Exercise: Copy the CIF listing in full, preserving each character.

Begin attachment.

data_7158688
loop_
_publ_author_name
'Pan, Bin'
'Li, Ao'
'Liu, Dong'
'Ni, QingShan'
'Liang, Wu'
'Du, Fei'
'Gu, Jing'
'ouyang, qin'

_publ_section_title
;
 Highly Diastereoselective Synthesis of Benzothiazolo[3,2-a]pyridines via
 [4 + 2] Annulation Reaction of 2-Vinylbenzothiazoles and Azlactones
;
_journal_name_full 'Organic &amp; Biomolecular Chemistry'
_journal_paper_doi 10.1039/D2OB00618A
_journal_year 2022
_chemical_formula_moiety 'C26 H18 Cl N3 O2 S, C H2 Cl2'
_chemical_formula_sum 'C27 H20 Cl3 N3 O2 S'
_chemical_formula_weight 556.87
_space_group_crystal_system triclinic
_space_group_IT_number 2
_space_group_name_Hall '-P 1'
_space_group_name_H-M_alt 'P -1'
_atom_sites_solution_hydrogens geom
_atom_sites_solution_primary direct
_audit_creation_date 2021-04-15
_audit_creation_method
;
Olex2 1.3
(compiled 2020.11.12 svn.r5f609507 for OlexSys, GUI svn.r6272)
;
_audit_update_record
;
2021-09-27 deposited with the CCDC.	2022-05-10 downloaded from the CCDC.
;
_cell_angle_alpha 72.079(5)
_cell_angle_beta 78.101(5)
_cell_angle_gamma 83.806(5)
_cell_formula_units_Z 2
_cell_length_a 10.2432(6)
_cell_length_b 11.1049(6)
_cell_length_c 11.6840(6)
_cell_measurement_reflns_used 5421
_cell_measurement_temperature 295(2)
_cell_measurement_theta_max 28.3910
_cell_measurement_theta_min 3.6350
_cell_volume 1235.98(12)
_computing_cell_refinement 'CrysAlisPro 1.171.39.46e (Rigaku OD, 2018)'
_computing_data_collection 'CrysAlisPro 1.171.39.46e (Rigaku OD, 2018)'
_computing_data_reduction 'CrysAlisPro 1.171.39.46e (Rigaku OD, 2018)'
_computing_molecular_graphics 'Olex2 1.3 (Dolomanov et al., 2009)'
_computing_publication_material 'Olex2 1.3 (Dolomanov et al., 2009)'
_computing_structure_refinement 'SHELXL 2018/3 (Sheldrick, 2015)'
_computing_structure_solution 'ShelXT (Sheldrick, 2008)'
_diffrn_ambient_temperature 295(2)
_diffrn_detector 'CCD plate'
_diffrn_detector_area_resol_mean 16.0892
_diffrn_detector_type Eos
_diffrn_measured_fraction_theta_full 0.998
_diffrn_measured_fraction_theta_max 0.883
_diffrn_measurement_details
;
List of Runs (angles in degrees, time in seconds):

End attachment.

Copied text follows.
data_7158688
loop_
_publ_author_name
'Pan, Bin'
'Li, Ao'
'Liu, Dong'
'Ni, QingShan'
'Liang, Wu'
'Du, Fei'
'Gu, Jing'
'ouyang, qin'

_publ_section_title
;
 Highly Diastereoselective Synthesis of Benzothiazolo[3,2-a]pyridines via
 [4 + 2] Annulation Reaction of 2-Vinylbenzothiazoles and Azlactones
;
_journal_name_full 'Organic &amp; Biomolecular Chemistry'
_journal_paper_doi 10.1039/D2OB00618A
_journal_year 2022
_chemical_formula_moiety 'C26 H18 Cl N3 O2 S, C H2 Cl2'
_chemical_formula_sum 'C27 H20 Cl3 N3 O2 S'
_chemical_formula_weight 556.87
_space_group_crystal_system triclinic
_space_group_IT_number 2
_space_group_name_Hall '-P 1'
_space_group_name_H-M_alt 'P -1'
_atom_sites_solution_hydrogens geom
_atom_sites_solution_primary direct
_audit_creation_date 2021-04-15
_audit_creation_method
;
Olex2 1.3
(compiled 2020.11.12 svn.r5f609507 for OlexSys, GUI svn.r6272)
;
_audit_update_record
;
2021-09-27 deposited with the CCDC.	2022-05-10 downloaded from the CCDC.
;
_cell_angle_alpha 72.079(5)
_cell_angle_beta 78.101(5)
_cell_angle_gamma 83.806(5)
_cell_formula_units_Z 2
_cell_length_a 10.2432(6)
_cell_length_b 11.1049(6)
_cell_length_c 11.6840(6)
_cell_measurement_reflns_used 5421
_cell_measurement_temperature 295(2)
_cell_measurement_theta_max 28.3910
_cell_measurement_theta_min 3.6350
_cell_volume 1235.98(12)
_computing_cell_refinement 'CrysAlisPro 1.171.39.46e (Rigaku OD, 2018)'
_computing_data_collection 'CrysAlisPro 1.171.39.46e (Rigaku OD, 2018)'
_computing_data_reduction 'CrysAlisPro 1.171.39.46e (Rigaku OD, 2018)'
_computing_molecular_graphics 'Olex2 1.3 (Dolomanov et al., 2009)'
_computing_publication_material 'Olex2 1.3 (Dolomanov et al., 2009)'
_computing_structure_refinement 'SHELXL 2018/3 (Sheldrick, 2015)'
_computing_structure_solution 'ShelXT (Sheldrick, 2008)'
_diffrn_ambient_temperature 295(2)
_diffrn_detector 'CCD plate'
_diffrn_detector_area_resol_mean 16.0892
_diffrn_detector_type Eos
_diffrn_measured_fraction_theta_full 0.998
_diffrn_measured_fraction_theta_max 0.883
_diffrn_measurement_details
;
List of Runs (angles in degrees, time in seconds):